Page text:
The environment with Melissa Evatt.
The Netflix effect: the hype which ensues after the release of a new documentary, series, or film, predominantly about the environment. An example being the infamous A Life on our Planet by David Attenborough, which has been nominated for 5 Emmy awards this year, and streamed millions of times on Netflix.
Wildlife and environmental documentaries educate, inform and inspire a range of audiences across the globe. Every year we’re met with an abundance of wildlife series, documentaries, podcasts, and many more methods of media detailing the welfare of the environment and its endangered flora and fauna.
Hundreds of wildlife and environmental documentaries, films, tv shows, and series were filmed and produced by environmentalists and wildlife experts in 2020, along with the likes of the nation’s treasure, David Attenborough.
David Attenborough’s latest Netflix sensation, A Life on our Planet, which was released just last year, was followed by an influx of new wildlife documentaries and series’ detailing the lives of some of the world’s most endangered animals and some of the darkest secrets of the fish and meat trade. The aim of such documentaries is to spread accurate and trustworthy information and continue the already huge momentum surrounding the issues of climate change. However, the trend in Netflix documentaries seems to create a brief hype which sometimes loses momentum.
But why is this the case?
Building an emotional connection:
Documentaries and films regarding the environment, especially ones involving endangered and critically endangered animals, are more likely to evoke emotions amongst its audiences, therefore they’re more likely to be spoken about and shared on social media which consequently aids in the promotion of both the material and message about protecting the environment.
A benefit of having an emotional connection to a film/series/documentary is that it sparks a conversation which subsequently encourages change and promotes a better adoption of attitudes towards the environment, consumerism, and our contributions to climate change. However, the downside of this emotional connection to such documentaries can be seen through the effects and symptoms of eco-anxiety. A term used to describe the feeling of being overwhelmed and anxious about the welfare of the planet and feeling as though the burden lies heavily on our shoulders.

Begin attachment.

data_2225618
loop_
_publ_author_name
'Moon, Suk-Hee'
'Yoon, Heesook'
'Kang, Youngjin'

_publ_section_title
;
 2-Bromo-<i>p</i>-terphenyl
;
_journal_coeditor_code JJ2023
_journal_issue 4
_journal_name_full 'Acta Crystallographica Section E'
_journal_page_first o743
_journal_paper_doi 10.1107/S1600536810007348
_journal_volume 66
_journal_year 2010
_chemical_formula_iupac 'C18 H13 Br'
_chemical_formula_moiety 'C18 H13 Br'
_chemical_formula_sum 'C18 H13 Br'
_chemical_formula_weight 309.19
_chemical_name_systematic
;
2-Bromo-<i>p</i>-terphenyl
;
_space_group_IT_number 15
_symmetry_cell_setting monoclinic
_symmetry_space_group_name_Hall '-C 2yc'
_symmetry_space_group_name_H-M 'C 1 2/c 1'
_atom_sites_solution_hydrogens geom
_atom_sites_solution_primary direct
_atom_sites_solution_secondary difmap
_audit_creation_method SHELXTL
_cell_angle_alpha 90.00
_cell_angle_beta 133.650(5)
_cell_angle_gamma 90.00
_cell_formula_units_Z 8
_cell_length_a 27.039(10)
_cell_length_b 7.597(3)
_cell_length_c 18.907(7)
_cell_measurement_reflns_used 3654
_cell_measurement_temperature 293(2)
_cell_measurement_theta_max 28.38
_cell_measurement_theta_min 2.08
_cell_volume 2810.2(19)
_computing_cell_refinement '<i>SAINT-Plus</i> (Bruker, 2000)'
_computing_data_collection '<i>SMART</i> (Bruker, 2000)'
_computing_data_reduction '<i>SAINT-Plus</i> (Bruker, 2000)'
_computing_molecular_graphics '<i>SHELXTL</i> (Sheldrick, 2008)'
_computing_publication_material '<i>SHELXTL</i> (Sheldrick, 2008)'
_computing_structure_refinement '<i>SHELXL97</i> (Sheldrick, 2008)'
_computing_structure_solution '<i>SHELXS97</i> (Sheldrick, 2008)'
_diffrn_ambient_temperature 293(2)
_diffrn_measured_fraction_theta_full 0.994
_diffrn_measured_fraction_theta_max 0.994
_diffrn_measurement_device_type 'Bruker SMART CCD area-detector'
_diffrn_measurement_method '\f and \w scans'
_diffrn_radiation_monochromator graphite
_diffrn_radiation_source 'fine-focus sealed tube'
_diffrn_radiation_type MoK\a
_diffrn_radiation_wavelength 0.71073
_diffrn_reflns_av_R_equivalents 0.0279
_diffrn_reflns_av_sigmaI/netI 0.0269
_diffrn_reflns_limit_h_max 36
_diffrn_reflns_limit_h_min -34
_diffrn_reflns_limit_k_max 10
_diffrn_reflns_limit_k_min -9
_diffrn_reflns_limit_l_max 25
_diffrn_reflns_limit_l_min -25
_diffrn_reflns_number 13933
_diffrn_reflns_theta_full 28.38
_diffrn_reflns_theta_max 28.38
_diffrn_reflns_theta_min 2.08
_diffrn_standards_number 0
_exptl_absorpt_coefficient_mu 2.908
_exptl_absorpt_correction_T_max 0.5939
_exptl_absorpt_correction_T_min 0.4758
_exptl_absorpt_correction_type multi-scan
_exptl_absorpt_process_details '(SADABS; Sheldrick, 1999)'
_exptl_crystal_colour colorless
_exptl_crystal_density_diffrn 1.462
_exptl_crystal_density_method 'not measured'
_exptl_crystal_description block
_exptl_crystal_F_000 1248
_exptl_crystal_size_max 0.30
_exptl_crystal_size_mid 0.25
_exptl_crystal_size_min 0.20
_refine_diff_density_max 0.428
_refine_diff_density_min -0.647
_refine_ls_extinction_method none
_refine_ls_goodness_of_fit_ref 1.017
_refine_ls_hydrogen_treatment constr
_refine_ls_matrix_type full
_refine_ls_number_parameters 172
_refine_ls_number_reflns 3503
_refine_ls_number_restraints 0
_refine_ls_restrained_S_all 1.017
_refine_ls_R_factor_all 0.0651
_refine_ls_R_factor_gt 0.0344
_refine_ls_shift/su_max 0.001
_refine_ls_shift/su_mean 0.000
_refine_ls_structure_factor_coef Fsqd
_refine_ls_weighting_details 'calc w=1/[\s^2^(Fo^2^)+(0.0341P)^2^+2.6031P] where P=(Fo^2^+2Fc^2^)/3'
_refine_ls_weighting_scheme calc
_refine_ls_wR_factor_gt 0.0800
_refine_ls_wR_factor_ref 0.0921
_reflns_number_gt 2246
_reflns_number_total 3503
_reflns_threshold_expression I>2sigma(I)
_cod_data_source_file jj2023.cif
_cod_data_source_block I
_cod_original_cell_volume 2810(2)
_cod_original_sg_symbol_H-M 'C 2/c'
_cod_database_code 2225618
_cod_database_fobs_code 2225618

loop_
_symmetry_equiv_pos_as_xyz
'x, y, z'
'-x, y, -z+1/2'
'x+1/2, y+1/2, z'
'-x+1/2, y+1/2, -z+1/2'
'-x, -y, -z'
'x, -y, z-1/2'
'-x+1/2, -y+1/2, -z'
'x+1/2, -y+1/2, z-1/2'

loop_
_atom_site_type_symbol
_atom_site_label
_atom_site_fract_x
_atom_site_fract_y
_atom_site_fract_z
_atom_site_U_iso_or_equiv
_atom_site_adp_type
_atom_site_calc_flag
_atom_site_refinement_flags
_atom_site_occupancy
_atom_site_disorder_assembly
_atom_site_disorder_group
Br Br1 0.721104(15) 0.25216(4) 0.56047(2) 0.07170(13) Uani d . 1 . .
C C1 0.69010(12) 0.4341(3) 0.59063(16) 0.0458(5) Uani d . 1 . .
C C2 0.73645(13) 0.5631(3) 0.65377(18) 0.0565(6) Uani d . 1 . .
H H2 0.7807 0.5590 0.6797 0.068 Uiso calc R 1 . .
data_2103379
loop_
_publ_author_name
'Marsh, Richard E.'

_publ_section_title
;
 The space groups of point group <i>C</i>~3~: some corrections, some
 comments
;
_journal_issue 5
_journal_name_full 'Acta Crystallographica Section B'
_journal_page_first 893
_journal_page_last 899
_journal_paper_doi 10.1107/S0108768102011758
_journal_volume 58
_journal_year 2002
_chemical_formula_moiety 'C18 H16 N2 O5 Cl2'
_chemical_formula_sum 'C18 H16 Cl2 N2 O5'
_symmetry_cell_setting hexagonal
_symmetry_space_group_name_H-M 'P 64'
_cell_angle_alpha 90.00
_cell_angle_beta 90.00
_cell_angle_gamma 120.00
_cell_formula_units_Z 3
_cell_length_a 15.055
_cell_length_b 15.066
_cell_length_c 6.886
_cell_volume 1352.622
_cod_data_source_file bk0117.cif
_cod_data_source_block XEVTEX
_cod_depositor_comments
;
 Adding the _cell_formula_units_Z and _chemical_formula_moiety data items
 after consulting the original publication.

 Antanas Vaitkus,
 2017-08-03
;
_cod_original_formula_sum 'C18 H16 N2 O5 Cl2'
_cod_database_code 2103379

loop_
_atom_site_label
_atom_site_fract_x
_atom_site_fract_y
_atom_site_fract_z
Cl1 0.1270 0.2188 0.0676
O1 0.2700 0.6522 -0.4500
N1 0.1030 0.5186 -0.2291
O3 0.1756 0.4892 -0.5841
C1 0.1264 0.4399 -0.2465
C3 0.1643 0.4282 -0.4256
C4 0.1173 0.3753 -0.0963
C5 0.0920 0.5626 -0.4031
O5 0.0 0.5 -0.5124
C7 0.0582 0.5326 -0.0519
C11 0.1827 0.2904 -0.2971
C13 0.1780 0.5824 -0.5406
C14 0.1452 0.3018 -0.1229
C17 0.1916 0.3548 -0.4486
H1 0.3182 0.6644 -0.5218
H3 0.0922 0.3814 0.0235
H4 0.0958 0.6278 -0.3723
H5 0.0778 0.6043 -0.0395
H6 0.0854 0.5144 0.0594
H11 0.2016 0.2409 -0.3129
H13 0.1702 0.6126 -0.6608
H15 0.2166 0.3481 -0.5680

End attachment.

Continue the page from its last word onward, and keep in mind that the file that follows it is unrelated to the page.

This burden or anxiety towards the future could be a potential factor in what lessens the hype after the release of a new Netflix series or documentary.
Keeping up the momentum, is it possible?
With David Attenborough’s A Life on our Planet, and the Netflix original, Seaspiricy, there was a vast rise in social media interaction and levels of discussion, especially surrounding the controversial and eye-opening documentary, Seaspiricy. It goes without saying, these documentaries definitely tore on some heart strings of mine and have left an ever-lasting impression, changing the way I see and value our oceans, as well as questioning where even our ‘free-range’ products derive from.
Is it possible to keep the momentum up on the fight against climate change?
With the no end of new series, documentaries, and films, there is a constant stream of new information with the purpose of educating and inspiring a range of audiences to tackle climate change for future generations. Whilst the ‘hype’ surrounding a lot of these environmental films have appeared to have somewhat died down, Seaspiricy have taken to social media to continue their plight against ocean pollution and the unlawful treatment of sea creatures. Their Instagram, which was once used for the marketing of the documentary, is now dedicated to raising awareness of world events and incidents regarding the world’s oceans and its inhabitants and have a crewed more than 680 thousand followers.
To answer the question, yes – keeping up the momentum is possible, however the presence of social media and an already successful documentary could have been the potential reasoning behind Seaspiricy’s larger Instagram following.
To summarise, a wildlife/environmental documentary’s hype can be dependent on its emotional connection and its traction both on and offline, particularly with its social media presence. The rise of Netflix series, especially Seaspiricy, have pulled at many people’s heart strings and given many a hope at altering the dramatic effects of climate change before it’s too late.
What is your opinion on the Netflix effect? Is this the new reality of environmental documentaries, or are they slowly paving the way for a better future?